The decision to treat should be based on a dog's clinical presentation since mineralization of the tendon can be present and identified as an incidental finding on radiographs without any clinical signs of lameness or pain on palpation. Treatment can be aimed at surgical removal of the ossified body, but the condition can recur, and, in one report, three of 16 dogs (19%) had a poor surgical outcome.14 Extracorporeal shock wave therapy, laser therapy, and therapeutic ultrasound have been reported as treatments for the condition, along with underwater treadmill therapy and exercises to restore shoulder function and resolve pain associated with the condition, but prospective placebo-controlled trials have not been reported.9,15,16 In horses, various tendon injuries have been treated successfully with platelet-rich plasma and stem cells; this method of stimulating repair of a strained tendon is currently under investigation in dogs.17-20 For athletes that do not respond to rehabilitation, surgery is recommended to resect the torn or mineralized portion of the tendon.14
Infraspinatus contracture and bursal ossification
The infraspinatus muscle arises from the infraspinatus fossa of the scapula, crosses the shoulder joint, and inserts on the humerus at the greater tubercle just distal to the supraspinatus insertion point.6 This muscle has many functions for the shoulder—flexion and extension, passive stability, and lateral rotation of the forelimb.6 Labrador retrievers and other breeds may develop tendon and bursal ossification of the infraspinatus muscle.9,21 One of the first reports of mineralization of the infraspinatus tendon was in Labrador retrievers; progressive lameness was reported to develop in this breed.21,22 Affected dogs may show no clinical signs, or pain may be present on palpation of the tendon craniolaterally on the shoulder joint, and the dogs may exhibit progressive lameness.21 Diagnostic ultrasound may be used to visualize the damaged tendon and to monitor healing after treatment.23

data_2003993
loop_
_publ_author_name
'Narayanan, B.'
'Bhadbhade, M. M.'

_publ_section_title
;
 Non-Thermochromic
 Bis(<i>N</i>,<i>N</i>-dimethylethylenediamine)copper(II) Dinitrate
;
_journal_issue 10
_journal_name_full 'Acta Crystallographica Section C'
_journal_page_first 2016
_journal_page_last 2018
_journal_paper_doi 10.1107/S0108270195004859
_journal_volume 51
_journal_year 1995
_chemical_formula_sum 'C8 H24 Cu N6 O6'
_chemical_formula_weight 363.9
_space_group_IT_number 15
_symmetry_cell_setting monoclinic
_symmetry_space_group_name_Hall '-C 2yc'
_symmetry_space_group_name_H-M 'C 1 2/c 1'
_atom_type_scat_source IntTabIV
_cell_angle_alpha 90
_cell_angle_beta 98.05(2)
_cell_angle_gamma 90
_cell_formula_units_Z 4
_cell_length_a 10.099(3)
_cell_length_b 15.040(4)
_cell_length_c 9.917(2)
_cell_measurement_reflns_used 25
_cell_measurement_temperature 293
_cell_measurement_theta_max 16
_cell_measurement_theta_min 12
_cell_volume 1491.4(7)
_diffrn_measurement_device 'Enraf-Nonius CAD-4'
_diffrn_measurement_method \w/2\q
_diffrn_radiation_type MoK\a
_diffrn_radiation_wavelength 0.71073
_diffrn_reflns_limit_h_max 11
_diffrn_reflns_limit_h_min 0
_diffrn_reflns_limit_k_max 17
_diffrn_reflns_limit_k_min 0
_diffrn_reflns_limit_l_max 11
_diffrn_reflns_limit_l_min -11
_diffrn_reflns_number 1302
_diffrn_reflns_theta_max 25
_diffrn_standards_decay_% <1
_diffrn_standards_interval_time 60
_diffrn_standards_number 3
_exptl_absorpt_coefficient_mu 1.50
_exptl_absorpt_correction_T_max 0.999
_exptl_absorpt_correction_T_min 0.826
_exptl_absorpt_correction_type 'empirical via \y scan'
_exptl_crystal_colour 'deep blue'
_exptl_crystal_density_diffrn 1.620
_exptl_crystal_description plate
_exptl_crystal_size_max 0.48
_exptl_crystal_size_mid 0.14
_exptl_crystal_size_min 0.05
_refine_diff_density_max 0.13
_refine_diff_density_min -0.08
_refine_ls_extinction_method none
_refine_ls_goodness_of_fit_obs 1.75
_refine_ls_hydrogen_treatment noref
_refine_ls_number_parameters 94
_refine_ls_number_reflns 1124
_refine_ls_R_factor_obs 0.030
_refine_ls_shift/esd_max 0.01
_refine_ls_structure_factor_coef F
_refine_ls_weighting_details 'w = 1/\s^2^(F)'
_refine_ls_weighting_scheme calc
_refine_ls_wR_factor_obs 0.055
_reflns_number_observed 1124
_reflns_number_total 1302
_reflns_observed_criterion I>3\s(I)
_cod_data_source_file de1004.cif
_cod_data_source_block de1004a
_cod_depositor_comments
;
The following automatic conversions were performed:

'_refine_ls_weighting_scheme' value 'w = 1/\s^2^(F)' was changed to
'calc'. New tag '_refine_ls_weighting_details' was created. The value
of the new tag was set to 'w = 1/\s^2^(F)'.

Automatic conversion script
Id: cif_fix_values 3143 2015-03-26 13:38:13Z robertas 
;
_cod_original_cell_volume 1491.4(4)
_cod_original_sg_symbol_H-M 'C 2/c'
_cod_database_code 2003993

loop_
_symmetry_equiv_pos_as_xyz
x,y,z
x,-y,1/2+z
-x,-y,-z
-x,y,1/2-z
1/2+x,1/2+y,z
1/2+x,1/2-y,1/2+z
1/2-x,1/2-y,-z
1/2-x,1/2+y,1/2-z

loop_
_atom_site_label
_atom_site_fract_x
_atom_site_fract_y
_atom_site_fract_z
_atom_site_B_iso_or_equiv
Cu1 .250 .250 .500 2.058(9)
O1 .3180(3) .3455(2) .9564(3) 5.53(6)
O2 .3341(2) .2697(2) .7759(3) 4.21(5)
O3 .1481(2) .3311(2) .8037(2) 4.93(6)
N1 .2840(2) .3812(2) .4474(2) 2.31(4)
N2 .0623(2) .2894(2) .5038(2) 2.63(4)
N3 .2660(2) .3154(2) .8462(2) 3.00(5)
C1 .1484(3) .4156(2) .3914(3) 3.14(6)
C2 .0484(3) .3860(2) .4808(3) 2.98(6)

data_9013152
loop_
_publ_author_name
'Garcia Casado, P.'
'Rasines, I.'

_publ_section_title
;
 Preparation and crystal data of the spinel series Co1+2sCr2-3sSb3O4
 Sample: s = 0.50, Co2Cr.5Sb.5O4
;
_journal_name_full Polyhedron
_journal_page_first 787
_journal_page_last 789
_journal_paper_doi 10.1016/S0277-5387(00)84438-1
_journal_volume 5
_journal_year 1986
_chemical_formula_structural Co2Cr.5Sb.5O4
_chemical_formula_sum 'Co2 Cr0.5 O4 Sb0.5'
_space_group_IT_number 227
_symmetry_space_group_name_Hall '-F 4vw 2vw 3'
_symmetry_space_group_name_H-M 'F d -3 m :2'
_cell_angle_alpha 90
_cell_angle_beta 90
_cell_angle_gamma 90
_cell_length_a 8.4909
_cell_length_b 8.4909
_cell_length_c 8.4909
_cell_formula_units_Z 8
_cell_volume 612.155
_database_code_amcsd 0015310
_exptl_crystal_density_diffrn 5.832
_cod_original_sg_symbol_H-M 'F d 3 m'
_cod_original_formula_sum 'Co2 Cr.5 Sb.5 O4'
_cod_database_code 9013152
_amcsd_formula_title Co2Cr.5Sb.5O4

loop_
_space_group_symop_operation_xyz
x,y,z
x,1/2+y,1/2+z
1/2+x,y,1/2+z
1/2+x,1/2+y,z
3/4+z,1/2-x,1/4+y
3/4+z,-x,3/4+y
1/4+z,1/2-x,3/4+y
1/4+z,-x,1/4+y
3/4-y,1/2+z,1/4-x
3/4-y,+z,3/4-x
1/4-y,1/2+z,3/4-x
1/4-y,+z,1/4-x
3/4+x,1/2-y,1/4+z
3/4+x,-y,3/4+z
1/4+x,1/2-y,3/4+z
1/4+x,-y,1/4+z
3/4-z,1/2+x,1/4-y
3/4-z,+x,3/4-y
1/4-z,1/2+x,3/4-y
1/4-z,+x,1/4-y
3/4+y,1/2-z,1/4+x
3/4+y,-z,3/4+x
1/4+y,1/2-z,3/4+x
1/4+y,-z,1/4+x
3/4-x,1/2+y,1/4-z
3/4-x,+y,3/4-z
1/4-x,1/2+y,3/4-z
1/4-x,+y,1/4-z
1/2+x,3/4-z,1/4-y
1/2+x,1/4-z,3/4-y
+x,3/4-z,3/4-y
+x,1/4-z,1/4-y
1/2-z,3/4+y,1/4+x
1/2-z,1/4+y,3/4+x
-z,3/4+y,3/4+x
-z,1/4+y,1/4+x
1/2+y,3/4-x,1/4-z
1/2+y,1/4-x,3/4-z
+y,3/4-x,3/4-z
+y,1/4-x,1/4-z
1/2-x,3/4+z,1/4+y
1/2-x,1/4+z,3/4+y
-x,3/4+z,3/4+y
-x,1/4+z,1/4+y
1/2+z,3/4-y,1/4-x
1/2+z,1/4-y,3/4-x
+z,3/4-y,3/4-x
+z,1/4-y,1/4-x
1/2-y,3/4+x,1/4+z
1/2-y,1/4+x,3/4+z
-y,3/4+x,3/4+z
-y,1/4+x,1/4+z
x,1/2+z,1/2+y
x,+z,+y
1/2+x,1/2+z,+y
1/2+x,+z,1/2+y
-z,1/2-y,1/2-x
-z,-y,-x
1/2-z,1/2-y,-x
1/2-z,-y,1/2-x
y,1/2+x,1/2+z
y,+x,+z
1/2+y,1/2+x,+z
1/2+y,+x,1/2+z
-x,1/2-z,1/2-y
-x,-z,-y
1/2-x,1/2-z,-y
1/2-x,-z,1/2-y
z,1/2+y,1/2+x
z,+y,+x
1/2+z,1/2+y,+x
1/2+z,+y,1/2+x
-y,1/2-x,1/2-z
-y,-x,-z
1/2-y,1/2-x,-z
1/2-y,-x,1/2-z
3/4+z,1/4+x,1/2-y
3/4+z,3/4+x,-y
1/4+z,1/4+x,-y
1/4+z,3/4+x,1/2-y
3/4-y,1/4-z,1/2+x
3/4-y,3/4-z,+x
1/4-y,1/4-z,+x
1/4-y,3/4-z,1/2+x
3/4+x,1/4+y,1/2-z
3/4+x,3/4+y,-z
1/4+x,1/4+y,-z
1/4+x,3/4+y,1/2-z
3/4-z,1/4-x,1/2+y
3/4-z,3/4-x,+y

Some dogs respond to conservative management with rest and corticosteroid injection into the bursa or tendon, while others require surgical resection and release of the tendon. As many as 50% may not fully recover from the condition.21 During arthroscopy, pathology is often noted in other shoulder structures such as the medial glenohumeral ligament or biceps brachii tendon, and these problems may contribute to the patient's lameness and dysfunction.24 The prognosis for return to previous levels of athletic ability in animals with this condition alone is unknown since it frequently occurs with other shoulder pathologies.
Teres minor myopathy
The teres minor muscle flexes the shoulder joint and can slightly rotate the forelimb medially. It arises from the infraglenoid tubercle of the scapula and crosses the shoulder to insert on the lateral diaphysis of the humerus.25 Teres minor myopathy results in a consistent lameness with pain on extension of the shoulder.25 When tissue and muscle just caudal to the acromial process are palpated, sometimes a firm band of tissue and shoulder pain are evident. This condition can be diagnosed by ultrasonographic examination of the tendon and muscle. Conservative management may only be effective early in the course of the disease. If the condition is chronic, surgery is needed to resect the fibrous tissue and tendon.25
Medial shoulder instability
Medial glenohumeral joint laxity, or medial shoulder instability, may be a frequent but underdiagnosed cause of forelimb lameness in athletic dogs.26,27 Careful examination of a sedated dog can identify instability, with abduction angles greater than 40 degrees indicative of pathologic instability (Figure 4).28 Definitive diagnosis can be difficult with stress-view radiographs of the shoulder in abduction since the radiographs are sometimes difficult to interpret.28,29 Secondary changes can be seen with radiographs and are indicative of osteoarthritis, but definitive diagnosis of medial shoulder instability is based on MRI or arthroscopic visualization of the subscapularis tendon, medial glenohumeral ligament, and medial joint capsule pathology.30,31 The weightbearing lameness seen with this instability is often intermittent and occurs after physical activity.